Cisco buys WiMax provider

    Cisco Systems Inc. has announced plans to buy WiMax wireless vendor Navini Networks for $330 million. Cisco executives said the company plans to incorporate Navini's fixed and mobile WiMax products into Cisco's existing and future outdoor broadband wireless and mesh networking products. The announcement comes just days after the International Telecommunications Union announced it had accepted WiMax as an international standard. The market for WiMax in the U.S. is currently tiny, but ABI Research Inc. predicts there will be more than 200 million mobile WiMax devices and 95 million subscribers by 2012. 10/24

    Oracle issues ultimatum to BEA

    Oracle Corp. has given BEA Systems until Sunday to accept its $6.7 billion buyout offer or lose the opportunity. The ultimatum followed BEA's second notification that it has had rejected Oracle's offer to buy the company for $17 a share. There have been no other offers to purchase BEA. 10/24

    Managed service opportunities for mobile devices

    Microsoft's Mobile Device Manager 2008 will allow IT shops and value-added resellers to manage and support smartphones and PDAs. Expected to be available in the first half of 2008, Mobile Device Manager will allow companies to treat these devices as if they were part of the corporate infrastructure. As more applications -- such as Java, Word and Flash -- are housed on these devices, VARs have the opportunity to use Mobile Device Manager 2008 to manage smartphones and PDAs by setting up services around upgrades and security. 10/24

    Communication can prevent data breaches

    Reports of stolen personal information from companies like TJX have hit the headlines in recent months, but a new survey sponsored by Microsoft reveals that companies with better interdepartmental communication are less likely to have data breaches. As reported by Bill Brenner at our sister site, the survey of 3,600 executives in three countries over two years found that 78% of the security and privacy executives surveyed were "confident that their marketing colleagues consult them before collecting or using personal information." However, "only 30% of marketers said they actually do so." Just 29% of companies reporting good internal communication over the past two years said they suffered a data breach within that period. 10/24

    Pillar gets new channel exec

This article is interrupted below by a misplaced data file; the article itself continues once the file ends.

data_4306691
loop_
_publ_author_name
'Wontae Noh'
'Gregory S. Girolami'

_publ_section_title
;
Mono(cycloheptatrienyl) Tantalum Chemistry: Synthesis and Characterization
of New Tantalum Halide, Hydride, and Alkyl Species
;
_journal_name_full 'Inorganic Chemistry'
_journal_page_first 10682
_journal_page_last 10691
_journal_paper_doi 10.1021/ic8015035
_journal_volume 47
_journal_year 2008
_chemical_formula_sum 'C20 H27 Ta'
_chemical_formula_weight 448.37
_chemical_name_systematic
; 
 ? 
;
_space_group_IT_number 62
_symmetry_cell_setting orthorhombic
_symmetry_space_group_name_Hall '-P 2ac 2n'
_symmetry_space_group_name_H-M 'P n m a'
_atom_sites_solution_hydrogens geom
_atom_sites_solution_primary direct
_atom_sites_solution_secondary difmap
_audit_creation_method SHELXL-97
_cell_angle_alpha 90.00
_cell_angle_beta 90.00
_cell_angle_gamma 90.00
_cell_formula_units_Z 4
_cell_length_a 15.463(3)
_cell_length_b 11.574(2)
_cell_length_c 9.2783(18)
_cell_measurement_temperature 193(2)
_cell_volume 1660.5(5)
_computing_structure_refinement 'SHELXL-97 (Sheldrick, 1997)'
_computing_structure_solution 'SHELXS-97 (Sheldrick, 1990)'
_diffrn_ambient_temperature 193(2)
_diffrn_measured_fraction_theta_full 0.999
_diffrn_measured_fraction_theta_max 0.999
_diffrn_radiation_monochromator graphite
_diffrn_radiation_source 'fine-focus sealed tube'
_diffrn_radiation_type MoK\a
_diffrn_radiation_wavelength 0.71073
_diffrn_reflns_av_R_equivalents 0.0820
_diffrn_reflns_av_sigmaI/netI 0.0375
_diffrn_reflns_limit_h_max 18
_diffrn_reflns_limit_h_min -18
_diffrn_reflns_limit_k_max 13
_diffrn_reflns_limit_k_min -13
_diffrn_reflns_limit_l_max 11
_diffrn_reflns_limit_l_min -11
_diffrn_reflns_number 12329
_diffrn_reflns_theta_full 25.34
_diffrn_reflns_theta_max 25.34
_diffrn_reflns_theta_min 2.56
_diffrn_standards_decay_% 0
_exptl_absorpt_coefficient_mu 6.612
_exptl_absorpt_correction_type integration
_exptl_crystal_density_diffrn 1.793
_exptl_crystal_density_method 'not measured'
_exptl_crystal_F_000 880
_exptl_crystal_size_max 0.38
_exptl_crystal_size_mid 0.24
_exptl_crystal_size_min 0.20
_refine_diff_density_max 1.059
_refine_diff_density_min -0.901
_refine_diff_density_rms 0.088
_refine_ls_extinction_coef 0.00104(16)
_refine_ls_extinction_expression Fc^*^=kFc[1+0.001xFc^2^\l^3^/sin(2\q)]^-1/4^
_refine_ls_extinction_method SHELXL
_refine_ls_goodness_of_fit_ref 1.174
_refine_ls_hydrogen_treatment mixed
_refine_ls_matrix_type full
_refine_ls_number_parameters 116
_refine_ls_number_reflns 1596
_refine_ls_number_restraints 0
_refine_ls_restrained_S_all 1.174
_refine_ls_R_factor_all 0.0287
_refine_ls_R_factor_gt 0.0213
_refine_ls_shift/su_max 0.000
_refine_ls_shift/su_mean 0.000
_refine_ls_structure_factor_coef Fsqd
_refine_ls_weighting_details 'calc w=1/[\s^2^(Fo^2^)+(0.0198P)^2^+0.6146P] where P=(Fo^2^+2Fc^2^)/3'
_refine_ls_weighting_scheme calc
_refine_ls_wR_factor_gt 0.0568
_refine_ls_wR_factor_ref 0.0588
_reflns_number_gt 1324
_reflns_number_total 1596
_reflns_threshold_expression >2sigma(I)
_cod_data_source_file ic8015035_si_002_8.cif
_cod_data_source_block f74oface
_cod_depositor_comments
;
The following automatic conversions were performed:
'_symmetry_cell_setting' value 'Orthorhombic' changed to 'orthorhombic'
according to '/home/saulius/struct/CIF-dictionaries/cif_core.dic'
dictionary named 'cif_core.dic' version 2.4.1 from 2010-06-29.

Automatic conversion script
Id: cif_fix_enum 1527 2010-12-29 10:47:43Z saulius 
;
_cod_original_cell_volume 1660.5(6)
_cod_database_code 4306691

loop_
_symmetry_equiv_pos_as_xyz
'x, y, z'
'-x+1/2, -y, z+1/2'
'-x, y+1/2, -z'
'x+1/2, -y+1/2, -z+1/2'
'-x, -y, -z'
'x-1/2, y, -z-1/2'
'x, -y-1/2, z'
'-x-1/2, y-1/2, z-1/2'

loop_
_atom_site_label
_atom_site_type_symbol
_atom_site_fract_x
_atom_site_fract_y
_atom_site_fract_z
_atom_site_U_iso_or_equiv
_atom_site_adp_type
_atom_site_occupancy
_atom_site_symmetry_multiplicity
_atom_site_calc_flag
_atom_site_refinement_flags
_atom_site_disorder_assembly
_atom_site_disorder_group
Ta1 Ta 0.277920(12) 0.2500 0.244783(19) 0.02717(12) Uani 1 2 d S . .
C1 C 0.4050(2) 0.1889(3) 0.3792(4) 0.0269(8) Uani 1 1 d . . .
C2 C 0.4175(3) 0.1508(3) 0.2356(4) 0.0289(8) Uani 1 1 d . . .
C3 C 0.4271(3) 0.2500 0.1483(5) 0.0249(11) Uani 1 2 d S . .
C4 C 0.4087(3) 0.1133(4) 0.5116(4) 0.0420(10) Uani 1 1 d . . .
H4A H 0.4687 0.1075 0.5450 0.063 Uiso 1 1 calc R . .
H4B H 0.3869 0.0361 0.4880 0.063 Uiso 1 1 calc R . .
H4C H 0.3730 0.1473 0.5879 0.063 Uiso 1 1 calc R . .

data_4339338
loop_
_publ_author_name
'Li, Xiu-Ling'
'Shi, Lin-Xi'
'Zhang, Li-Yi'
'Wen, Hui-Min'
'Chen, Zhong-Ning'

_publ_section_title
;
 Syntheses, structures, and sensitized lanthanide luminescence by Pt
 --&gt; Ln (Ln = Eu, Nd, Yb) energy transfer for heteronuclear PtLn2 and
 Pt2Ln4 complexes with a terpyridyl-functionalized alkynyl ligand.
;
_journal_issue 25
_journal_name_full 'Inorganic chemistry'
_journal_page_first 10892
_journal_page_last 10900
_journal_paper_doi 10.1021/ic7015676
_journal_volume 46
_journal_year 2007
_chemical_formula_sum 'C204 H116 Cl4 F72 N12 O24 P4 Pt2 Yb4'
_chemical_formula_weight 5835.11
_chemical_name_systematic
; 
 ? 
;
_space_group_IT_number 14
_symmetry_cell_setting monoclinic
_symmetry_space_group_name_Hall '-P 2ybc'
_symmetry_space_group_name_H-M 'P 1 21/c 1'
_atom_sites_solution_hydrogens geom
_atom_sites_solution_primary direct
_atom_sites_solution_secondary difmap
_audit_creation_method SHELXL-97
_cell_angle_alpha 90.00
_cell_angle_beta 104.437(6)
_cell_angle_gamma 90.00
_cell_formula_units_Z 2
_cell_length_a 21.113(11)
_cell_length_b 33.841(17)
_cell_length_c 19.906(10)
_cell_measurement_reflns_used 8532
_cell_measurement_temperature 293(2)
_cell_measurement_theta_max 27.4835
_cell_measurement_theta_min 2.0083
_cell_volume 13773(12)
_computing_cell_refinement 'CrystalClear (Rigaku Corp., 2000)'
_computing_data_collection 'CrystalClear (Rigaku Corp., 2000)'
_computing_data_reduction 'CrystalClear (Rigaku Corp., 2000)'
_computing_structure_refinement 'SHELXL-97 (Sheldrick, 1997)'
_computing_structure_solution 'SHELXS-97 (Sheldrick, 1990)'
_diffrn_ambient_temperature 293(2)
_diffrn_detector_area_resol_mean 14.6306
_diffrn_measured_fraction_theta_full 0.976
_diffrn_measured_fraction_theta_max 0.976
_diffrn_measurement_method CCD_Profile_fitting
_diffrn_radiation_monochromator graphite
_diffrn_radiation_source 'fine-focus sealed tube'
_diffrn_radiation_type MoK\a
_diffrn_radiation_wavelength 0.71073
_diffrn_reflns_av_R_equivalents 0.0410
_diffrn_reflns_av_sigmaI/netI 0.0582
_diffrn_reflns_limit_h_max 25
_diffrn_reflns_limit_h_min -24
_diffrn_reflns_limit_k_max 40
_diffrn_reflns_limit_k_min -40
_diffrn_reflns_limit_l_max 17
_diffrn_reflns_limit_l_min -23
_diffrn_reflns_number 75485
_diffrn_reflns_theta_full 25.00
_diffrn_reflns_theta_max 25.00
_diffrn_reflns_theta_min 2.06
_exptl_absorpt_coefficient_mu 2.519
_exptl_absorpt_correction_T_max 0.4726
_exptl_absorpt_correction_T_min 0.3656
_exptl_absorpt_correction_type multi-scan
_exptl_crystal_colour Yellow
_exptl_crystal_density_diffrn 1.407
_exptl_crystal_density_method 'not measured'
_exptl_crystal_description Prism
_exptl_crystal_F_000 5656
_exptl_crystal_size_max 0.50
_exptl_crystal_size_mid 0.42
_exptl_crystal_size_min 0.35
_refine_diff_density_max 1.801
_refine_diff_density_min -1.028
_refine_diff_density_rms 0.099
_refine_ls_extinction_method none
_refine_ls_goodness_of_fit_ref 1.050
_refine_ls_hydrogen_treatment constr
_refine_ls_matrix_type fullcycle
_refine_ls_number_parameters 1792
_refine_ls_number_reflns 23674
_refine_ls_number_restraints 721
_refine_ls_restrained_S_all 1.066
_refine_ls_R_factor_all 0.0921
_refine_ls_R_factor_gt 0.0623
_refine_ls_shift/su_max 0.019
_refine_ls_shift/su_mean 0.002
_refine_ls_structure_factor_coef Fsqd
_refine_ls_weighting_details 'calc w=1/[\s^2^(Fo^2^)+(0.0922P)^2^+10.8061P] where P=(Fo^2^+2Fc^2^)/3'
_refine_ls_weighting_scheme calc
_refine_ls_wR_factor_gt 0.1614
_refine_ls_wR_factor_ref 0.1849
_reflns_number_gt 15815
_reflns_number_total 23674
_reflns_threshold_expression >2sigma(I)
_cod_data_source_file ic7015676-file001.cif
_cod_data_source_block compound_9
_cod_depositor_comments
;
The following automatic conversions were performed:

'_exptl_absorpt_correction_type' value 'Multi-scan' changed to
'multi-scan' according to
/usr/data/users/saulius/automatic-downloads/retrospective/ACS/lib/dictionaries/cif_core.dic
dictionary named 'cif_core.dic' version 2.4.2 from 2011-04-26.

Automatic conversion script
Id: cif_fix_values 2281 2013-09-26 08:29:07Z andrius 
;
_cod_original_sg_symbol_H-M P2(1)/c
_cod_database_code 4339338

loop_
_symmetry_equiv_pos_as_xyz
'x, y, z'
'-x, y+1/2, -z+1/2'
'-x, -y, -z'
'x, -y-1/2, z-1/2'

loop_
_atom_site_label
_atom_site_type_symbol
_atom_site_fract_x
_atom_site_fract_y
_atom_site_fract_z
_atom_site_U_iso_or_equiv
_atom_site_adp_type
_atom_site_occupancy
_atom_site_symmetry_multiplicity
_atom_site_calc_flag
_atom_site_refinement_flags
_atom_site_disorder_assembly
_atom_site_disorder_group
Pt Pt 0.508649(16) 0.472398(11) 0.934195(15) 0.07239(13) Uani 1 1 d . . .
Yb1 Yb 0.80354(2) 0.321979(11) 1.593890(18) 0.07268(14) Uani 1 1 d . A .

Pillar Data Systems today announced the appointment of David Zimmer as vice president of worldwide channel sales. Zimmer will be responsible for managing Pillar's global channel sales organization as well as developing relationships with distribution and solution provider partners. Pillar has increased its indirect channel sales to more than 60% of the company's total revenue for 2007, the company said. 10/24

    Apple bites into PC market share, stands at No. 3

    Gartner Inc.'s latest quarterly PC shipment report shows Apple Computer Inc. is No. 3 in the PC shipment market -- a position it will hold until at least the next quarterly survey -- when Acer's numbers will surge following the acquisition of Gateway it finalized last week. Apple's third-quarter 2007 PC shipments increased year over year to 37.2% or 1,338.000 units -- more than eight times the industry growth rate, Gartner said. Apple, which has 8.1% of the PC market share, is behind Hewlett-Packard Co. at 25% and Dell Inc. with 29.1%. 10/23

    VMware to hold its first conference call

    Tomorrow afternoon, after the markets close, VMware Inc. will hold its first earnings announcement since it began trading on the New York Stock Exchange in August under the symbol VMW. The VMware conference call and live webcast will be held Oct. 24 at 5 p.m. Eastern time. 10/23

    Microsoft lowers subscription licensing fees for Microsoft Dynamics CRM

    At its Convergence 2007 conference held in Copenhagen, Denmark, Microsoft Corp. announced that it plans to lower the subscription licensing fees paid by its global hosting partners for Microsoft Dynamics CRM software by approximately 40%. (See our story predicting the news.) Partners building new on-demand solutions based on Dynamics CRM 4.0 -- formerly code-named "Titan" and due out later this year -- include Mondo A/S, a Danish IT services company; JayThom Pty Ltd., a hosted and on-premise Microsoft Dynamics CRM provider in Australia; EveryWare AG, a hosted business applications provider in Switzerland; and Increase Ltd., a U.K.-based hosted Microsoft Dynamics CRM solution provider. 10/23